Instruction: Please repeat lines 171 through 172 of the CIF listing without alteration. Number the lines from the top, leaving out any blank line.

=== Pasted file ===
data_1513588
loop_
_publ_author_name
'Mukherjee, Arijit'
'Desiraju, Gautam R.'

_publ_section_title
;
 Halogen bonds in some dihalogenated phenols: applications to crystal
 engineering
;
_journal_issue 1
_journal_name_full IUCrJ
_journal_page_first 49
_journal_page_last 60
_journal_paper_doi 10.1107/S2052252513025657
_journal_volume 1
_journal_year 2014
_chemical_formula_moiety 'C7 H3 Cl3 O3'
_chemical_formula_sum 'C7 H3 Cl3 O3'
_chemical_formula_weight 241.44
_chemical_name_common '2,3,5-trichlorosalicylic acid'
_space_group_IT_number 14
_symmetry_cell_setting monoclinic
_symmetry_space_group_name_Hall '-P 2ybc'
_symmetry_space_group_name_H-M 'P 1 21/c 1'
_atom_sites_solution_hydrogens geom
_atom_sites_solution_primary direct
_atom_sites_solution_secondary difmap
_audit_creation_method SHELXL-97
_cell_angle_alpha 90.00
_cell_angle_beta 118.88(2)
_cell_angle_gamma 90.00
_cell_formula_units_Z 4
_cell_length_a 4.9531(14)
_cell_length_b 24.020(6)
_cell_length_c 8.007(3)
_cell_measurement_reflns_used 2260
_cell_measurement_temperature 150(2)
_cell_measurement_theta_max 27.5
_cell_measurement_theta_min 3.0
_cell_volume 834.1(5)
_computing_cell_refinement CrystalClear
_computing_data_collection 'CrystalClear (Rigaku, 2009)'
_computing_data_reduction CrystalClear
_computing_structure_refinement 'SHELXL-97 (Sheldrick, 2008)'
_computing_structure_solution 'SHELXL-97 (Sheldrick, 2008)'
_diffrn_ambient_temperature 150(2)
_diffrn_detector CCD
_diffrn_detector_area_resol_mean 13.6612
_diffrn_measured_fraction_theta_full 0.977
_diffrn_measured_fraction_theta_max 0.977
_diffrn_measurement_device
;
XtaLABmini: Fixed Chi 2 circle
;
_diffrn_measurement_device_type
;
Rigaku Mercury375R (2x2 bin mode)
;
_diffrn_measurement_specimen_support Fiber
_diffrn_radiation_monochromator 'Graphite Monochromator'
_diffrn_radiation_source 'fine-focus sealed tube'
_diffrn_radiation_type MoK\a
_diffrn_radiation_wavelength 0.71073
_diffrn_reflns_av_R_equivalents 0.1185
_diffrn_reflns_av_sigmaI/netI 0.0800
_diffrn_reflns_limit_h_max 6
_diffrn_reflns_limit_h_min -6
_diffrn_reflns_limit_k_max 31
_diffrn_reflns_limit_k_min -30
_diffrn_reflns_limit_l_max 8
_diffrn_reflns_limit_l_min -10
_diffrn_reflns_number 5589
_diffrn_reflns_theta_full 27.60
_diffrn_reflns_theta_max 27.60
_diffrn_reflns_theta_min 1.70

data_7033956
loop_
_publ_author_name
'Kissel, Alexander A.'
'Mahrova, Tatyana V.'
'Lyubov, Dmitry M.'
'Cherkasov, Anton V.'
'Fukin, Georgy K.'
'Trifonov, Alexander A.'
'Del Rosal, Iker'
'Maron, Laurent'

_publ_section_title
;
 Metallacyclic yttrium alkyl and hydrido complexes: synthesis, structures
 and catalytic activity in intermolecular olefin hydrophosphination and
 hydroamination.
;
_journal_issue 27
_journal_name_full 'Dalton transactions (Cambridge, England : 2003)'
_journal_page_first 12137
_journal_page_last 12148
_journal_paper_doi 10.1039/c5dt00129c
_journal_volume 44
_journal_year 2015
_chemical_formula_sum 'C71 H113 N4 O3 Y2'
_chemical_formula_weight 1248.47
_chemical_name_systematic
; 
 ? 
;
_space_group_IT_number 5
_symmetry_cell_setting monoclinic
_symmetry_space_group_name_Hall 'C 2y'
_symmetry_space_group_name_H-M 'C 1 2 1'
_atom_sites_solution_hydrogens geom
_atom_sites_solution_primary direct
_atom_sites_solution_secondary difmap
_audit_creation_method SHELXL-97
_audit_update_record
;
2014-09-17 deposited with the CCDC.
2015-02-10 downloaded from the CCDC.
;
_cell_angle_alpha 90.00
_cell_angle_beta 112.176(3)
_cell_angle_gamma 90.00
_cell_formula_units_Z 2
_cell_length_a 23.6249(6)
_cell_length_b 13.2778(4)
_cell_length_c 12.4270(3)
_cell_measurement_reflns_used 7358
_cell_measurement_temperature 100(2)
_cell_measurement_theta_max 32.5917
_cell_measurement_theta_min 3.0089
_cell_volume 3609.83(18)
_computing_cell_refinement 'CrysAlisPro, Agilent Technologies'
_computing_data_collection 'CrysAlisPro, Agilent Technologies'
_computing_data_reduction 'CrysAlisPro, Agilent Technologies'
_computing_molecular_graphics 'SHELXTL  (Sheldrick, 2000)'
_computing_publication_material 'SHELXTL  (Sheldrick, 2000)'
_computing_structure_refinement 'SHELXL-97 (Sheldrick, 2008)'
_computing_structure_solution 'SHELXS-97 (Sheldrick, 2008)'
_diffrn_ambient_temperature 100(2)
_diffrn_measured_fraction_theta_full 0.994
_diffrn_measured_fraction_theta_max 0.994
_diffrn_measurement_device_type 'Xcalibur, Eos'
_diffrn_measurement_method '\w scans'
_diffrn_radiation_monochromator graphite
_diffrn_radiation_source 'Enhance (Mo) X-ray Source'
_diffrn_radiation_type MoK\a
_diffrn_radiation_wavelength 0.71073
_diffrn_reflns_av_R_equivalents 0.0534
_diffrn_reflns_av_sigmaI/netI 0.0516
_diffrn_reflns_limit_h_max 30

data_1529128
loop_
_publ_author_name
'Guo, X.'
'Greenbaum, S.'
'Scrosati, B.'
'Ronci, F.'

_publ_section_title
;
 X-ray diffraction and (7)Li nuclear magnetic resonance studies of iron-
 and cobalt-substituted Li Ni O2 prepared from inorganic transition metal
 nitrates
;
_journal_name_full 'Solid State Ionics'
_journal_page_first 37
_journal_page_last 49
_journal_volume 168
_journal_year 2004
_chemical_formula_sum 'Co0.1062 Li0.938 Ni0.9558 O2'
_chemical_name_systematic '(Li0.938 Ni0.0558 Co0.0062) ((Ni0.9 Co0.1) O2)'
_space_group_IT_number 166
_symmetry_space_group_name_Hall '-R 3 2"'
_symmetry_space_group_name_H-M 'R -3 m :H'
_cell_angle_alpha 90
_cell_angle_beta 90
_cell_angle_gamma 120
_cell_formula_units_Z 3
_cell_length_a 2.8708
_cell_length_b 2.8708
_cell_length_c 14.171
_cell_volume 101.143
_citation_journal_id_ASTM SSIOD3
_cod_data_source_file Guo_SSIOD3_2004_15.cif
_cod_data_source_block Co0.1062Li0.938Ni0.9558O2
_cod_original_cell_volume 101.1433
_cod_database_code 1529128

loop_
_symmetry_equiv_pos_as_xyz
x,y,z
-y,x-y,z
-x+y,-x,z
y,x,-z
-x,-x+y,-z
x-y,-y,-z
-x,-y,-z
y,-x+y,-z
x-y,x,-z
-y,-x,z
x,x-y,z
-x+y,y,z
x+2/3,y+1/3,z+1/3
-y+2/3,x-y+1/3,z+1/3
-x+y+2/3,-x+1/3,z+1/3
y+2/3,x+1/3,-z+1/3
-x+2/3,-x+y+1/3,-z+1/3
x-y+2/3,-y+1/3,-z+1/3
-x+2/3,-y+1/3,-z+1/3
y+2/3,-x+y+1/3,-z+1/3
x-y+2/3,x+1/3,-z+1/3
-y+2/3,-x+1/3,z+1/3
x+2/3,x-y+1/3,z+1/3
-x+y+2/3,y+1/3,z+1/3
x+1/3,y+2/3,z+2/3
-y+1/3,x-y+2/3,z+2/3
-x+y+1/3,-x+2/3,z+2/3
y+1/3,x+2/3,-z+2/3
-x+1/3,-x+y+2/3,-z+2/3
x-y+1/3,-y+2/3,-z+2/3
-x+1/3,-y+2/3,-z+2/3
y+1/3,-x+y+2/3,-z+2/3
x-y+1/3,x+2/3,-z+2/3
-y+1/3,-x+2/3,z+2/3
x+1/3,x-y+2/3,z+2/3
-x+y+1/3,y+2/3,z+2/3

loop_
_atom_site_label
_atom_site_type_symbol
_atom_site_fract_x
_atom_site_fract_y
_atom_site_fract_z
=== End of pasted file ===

_space_group_IT_number 166
_symmetry_space_group_name_Hall '-R 3 2"'